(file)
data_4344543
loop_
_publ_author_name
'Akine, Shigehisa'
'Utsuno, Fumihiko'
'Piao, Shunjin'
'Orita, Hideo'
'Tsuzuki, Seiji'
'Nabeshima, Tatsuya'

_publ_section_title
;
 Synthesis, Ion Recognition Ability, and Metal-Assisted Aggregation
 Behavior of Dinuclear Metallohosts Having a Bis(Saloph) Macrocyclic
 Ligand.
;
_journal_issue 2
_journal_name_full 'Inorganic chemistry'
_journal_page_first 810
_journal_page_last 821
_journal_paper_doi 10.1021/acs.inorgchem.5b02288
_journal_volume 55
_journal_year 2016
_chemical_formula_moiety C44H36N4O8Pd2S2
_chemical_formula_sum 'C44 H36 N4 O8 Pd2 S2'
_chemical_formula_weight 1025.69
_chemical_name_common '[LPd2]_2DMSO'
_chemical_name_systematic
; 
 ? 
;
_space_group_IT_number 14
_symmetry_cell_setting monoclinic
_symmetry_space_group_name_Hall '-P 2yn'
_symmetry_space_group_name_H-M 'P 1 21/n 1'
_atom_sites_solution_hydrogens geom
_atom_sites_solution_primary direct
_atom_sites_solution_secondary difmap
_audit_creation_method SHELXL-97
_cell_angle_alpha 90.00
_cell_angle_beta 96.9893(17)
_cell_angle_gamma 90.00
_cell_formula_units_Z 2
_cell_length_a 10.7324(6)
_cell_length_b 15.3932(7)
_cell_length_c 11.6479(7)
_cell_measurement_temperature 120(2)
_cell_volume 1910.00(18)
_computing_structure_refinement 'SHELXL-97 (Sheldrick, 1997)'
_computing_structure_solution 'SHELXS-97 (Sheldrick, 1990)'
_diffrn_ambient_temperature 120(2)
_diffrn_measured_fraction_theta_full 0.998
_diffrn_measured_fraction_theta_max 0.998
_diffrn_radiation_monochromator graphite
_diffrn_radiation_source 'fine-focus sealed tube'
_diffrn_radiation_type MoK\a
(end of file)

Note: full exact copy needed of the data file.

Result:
data_4344543
loop_
_publ_author_name
'Akine, Shigehisa'
'Utsuno, Fumihiko'
'Piao, Shunjin'
'Orita, Hideo'
'Tsuzuki, Seiji'
'Nabeshima, Tatsuya'

_publ_section_title
;
 Synthesis, Ion Recognition Ability, and Metal-Assisted Aggregation
 Behavior of Dinuclear Metallohosts Having a Bis(Saloph) Macrocyclic
 Ligand.
;
_journal_issue 2
_journal_name_full 'Inorganic chemistry'
_journal_page_first 810
_journal_page_last 821
_journal_paper_doi 10.1021/acs.inorgchem.5b02288
_journal_volume 55
_journal_year 2016
_chemical_formula_moiety C44H36N4O8Pd2S2
_chemical_formula_sum 'C44 H36 N4 O8 Pd2 S2'
_chemical_formula_weight 1025.69
_chemical_name_common '[LPd2]_2DMSO'
_chemical_name_systematic
; 
 ? 
;
_space_group_IT_number 14
_symmetry_cell_setting monoclinic
_symmetry_space_group_name_Hall '-P 2yn'
_symmetry_space_group_name_H-M 'P 1 21/n 1'
_atom_sites_solution_hydrogens geom
_atom_sites_solution_primary direct
_atom_sites_solution_secondary difmap
_audit_creation_method SHELXL-97
_cell_angle_alpha 90.00
_cell_angle_beta 96.9893(17)
_cell_angle_gamma 90.00
_cell_formula_units_Z 2
_cell_length_a 10.7324(6)
_cell_length_b 15.3932(7)
_cell_length_c 11.6479(7)
_cell_measurement_temperature 120(2)
_cell_volume 1910.00(18)
_computing_structure_refinement 'SHELXL-97 (Sheldrick, 1997)'
_computing_structure_solution 'SHELXS-97 (Sheldrick, 1990)'
_diffrn_ambient_temperature 120(2)
_diffrn_measured_fraction_theta_full 0.998
_diffrn_measured_fraction_theta_max 0.998
_diffrn_radiation_monochromator graphite
_diffrn_radiation_source 'fine-focus sealed tube'
_diffrn_radiation_type MoK\a